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Hearts Column – The Jack of Diamonds Variation

 

 

 

By Joe Andrews

 

 

 

As the game of Hearts evolved, many modifications were added. The mandatory Deuce of Clubs opening lead, and the passing of three cards, are two adaptations which became standard. Other options such as the use of Jokers, or having another "penalty" card (the Queen of Hearts counting as 13 additional points) soon found the scrap heap! The Jack of Diamonds feature ("Omnibus") was introduced more than 70 years ago, and now has a very loyal following.

Playing with the Jack adds a lot of "zip" to the game! The reward for capturing "His Nibs" is a ten-point deduction from your score for that hand. Thus, the Diamond suit becomes very significant, and another level of strategy is added. The typical omnibus game will take additional time to complete; this can be offset by agreeing on a 50 or 75 point limit. The play of the hand is certainly altered when this variation is played.

The four ways to win the Jack are:

 

 

1.       Leading it to win after the Ace, King and Queen of Diamonds have been played. (if you are fortunate enough to have a long Diamond suit, and the Jack becomes the master card).

 

 

2.       Dropping an unguarded or weakly supported Jack on leads of higher Diamonds.

 

 

3.       Scoring a "free" Jack in fourth position, after other players with higher Diamonds have carelessly, optimistically, (or greedily) ducked a lead of a low Diamond (to your Jack).

 

 

4.       By passing all of your Diamonds, and then picking up the Jack after winning all of the tricks in one or more side suits toward the end of the hand.

 

 


Here is a brief review of each of the above:

JACK BECOMES MASTER

The Spade Queen and eleven Hearts have been played, and there is no Moonshot possibility. Here is an example of an endgame position. (There are only two Hearts and two Clubs remaining as well as the balance of the Diamonds). The other two opponents' hands are immaterial.

 

 

YOU

OPPONENT
 

 

 Void
 2
 J 10 4 3
 A

 Void
 A
 A K Q 2
 9

 

You are on lead. If the Spade Queen was still around, you might be looking at 13 points; however, she is long gone, and the time for grabbing a bonus of ten points has arrived. You cash your Ace of Clubs, and exit with the Heart deuce. Previous plays and counting have determined the situation. Your opponent desperately tries to drop your Jack of Diamonds by taking the A-K-Q, and catches nothing but low Diamonds. Now he is forced to lead his low Diamond and you take the prize and an instant ten-point deduction!

DROPPING THE JACK


 

 

YOU

OPPONENTS

 

 
 2
 J 10 3
 A K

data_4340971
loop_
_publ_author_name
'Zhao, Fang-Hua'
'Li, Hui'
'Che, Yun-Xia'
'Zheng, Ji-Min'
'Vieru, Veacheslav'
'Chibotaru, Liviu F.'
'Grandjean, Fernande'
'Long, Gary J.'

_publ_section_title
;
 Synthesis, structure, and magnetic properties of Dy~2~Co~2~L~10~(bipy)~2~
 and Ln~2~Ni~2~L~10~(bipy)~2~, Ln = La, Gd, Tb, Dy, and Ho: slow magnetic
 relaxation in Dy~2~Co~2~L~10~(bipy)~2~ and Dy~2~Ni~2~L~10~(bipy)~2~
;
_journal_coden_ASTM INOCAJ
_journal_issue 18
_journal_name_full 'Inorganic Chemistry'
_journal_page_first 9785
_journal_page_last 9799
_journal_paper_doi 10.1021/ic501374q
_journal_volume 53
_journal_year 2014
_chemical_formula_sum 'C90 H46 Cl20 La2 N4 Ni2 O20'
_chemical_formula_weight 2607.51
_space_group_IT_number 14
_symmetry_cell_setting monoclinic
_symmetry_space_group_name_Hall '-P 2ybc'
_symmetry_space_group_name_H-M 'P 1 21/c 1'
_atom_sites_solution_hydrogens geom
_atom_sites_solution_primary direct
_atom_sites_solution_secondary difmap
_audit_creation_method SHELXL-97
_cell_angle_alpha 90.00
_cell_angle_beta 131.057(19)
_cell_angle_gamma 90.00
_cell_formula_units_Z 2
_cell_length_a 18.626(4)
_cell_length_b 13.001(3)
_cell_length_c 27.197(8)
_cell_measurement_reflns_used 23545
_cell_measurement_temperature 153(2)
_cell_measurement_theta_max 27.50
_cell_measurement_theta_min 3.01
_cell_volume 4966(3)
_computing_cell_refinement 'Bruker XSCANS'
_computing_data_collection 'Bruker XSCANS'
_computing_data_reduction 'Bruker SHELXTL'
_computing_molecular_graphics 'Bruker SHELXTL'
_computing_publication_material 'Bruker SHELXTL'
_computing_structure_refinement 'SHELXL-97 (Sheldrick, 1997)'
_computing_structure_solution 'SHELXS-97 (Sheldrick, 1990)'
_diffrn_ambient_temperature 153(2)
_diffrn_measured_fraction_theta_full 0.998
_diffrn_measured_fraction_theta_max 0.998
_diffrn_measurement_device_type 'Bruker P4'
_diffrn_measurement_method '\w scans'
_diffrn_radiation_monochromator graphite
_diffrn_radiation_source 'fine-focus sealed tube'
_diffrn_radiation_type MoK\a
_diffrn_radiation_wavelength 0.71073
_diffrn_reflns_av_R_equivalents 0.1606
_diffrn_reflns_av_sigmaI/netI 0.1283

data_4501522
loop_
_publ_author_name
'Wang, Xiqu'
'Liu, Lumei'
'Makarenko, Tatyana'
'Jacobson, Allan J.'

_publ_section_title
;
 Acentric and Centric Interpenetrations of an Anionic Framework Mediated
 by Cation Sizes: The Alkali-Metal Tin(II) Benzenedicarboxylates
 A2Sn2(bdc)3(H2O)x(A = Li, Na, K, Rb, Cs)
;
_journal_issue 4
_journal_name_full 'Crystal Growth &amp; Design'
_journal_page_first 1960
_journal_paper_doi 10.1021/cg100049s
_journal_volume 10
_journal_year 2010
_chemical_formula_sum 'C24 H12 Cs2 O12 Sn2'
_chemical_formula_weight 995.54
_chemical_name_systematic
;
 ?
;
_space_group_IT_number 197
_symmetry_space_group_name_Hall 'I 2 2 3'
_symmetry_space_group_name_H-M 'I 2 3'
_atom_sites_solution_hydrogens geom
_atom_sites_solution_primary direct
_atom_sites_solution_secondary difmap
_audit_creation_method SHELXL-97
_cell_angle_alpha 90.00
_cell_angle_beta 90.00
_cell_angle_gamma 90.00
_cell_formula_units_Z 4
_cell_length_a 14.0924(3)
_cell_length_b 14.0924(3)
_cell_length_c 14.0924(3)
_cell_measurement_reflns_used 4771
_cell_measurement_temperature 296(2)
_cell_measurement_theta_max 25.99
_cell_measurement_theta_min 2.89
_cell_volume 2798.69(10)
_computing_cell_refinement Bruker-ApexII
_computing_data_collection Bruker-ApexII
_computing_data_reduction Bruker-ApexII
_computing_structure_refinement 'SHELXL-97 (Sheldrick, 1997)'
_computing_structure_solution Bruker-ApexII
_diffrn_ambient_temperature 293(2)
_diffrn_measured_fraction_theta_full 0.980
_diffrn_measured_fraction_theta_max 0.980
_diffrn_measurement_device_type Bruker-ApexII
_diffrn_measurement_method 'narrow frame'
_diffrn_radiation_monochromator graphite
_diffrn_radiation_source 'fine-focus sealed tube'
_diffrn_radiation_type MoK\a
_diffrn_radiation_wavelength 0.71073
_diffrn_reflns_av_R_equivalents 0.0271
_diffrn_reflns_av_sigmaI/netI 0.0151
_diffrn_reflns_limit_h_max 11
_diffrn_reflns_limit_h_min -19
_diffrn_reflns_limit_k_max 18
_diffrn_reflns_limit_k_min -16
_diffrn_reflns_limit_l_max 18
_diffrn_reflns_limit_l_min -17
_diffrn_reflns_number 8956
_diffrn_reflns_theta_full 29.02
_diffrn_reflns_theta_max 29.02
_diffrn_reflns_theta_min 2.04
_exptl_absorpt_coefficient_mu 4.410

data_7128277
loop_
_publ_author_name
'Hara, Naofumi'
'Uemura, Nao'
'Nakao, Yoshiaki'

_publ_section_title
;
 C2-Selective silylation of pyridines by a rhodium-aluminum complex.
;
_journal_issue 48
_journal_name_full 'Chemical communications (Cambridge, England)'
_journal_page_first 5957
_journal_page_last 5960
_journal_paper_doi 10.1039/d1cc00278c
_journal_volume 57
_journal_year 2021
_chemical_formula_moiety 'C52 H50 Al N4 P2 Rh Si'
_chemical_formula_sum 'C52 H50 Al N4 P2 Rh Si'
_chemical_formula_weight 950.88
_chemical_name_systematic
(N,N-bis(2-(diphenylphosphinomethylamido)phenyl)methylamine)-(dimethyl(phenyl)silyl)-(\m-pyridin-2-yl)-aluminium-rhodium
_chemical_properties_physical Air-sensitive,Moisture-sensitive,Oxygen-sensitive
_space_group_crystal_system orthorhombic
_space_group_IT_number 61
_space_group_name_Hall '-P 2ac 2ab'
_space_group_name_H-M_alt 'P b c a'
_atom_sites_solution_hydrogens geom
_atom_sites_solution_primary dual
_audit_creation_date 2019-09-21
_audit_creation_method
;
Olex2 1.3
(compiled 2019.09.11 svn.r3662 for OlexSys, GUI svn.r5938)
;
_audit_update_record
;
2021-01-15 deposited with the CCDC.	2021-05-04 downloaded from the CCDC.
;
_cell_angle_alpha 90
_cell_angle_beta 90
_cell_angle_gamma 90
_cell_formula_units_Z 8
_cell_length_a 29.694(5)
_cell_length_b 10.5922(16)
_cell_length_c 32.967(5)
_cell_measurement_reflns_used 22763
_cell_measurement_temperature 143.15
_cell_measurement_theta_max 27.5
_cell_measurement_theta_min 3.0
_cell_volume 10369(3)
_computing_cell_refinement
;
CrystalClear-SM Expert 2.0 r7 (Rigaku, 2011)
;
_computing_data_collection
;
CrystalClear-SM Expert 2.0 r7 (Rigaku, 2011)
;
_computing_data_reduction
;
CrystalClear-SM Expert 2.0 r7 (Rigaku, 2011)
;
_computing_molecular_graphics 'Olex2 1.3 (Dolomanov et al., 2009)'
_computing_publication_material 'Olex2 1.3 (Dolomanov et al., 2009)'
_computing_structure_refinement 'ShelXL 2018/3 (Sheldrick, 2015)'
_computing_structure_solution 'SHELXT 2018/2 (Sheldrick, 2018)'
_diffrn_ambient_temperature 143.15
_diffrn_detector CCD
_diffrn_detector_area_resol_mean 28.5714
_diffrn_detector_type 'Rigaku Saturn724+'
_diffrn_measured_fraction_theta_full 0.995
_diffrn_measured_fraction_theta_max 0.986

Void
 A
 A K Q 2
 9

 

This layout is similar, but significantly different than the first example. The Diamond Jack has one less guard, and the big cards are still out there. You (on lead) cash the top Clubs, hoping for a favorable discard. Your opponent tosses his Heart Ace on the second Club (the Deuce of Diamonds also works, but why not save a few points?) Now you play the last Heart (a winner here), and your opponent tosses his low Diamond. Finally, you are forced to concede the Jack to the top Diamonds, and it is dropped in three easy rounds.

DIAMOND JACK LED UP TO

 

 

 

North

 
 
 Void
 8 4 3

 

West

 
 
 Q 5 2
 

 

East



 A 6 3

 

South

 
 
 J 9 7



 

 

 

In this scenario, the Spade Queen has already made her royal appearance, and the Hearts have been split and exhausted. One round of Diamonds was previously played and everyone followed as North played a singleton King. We are down to the last few tricks. West is on lead, and plays his Deuce. North, whose hand is immaterial, dumps any Club, and East pauses for thought. He does not want to part with his Ace, and hopes that West has underled the Jack. Thus, he plays low, as well, and Christmas arrives early in the South household! This is an example of winning a free Jack. Often this occurs because someone is greedy. It is usually correct to play third hand high in this situation, especially if you have the chance to win the Jack in another side suit. As the cards lie, East is shafted either way -- and South comes out smelling like a rose.

If East does rise with the Ace, West will benefit, as South must duck. The next Diamond from East "skewers" South, as his Jack will fall to the Queen -- an "X-Ray" attack of sorts. West simply sits there with his Queen, and waits for South to play the Jack now -- or play it on the next trick. Sometimes, it is good strategy (if possible) to force the player who has taken the Spade Queen on a previous trick, to win the Diamond Jack -- rather than have it go to the person with the low score.

THE ENDPLAY
In a previous column, we discussed the most difficult way to win the Jack. In summary, if the Spade Queen has been played, and Hearts have been split, and the Diamond Jack is still "kicking around," there will be a very intense effort to win "his Nibs." The above three examples demonstrated the standard techniques. Let us look at another example. You have this holding toward the end of a hand:

YOU

 Void
 A
 Void
 A 10 6

We are down to the last four cards. The Diamond Jack has not been played. You have taken 2 points in the hand, and your clubs are winners. There are three Hearts remaining. Finally, you are on lead. Life is easy! You cash your remaining four cards, and "squeeze" the Jack from the unfortunate opponent who has this card in his hand. Yes, you will soak in four more points, and will net a profit of four points (after deducting the six Hearts you won). However, minus four from your score sounds pretty darn good, and you ensure that one of your opponents does not get the ten-point Bonus!

The Jack of Diamonds variation is a wonderful change of pace from the standard game, and a real challenge. Try it -- you will like it!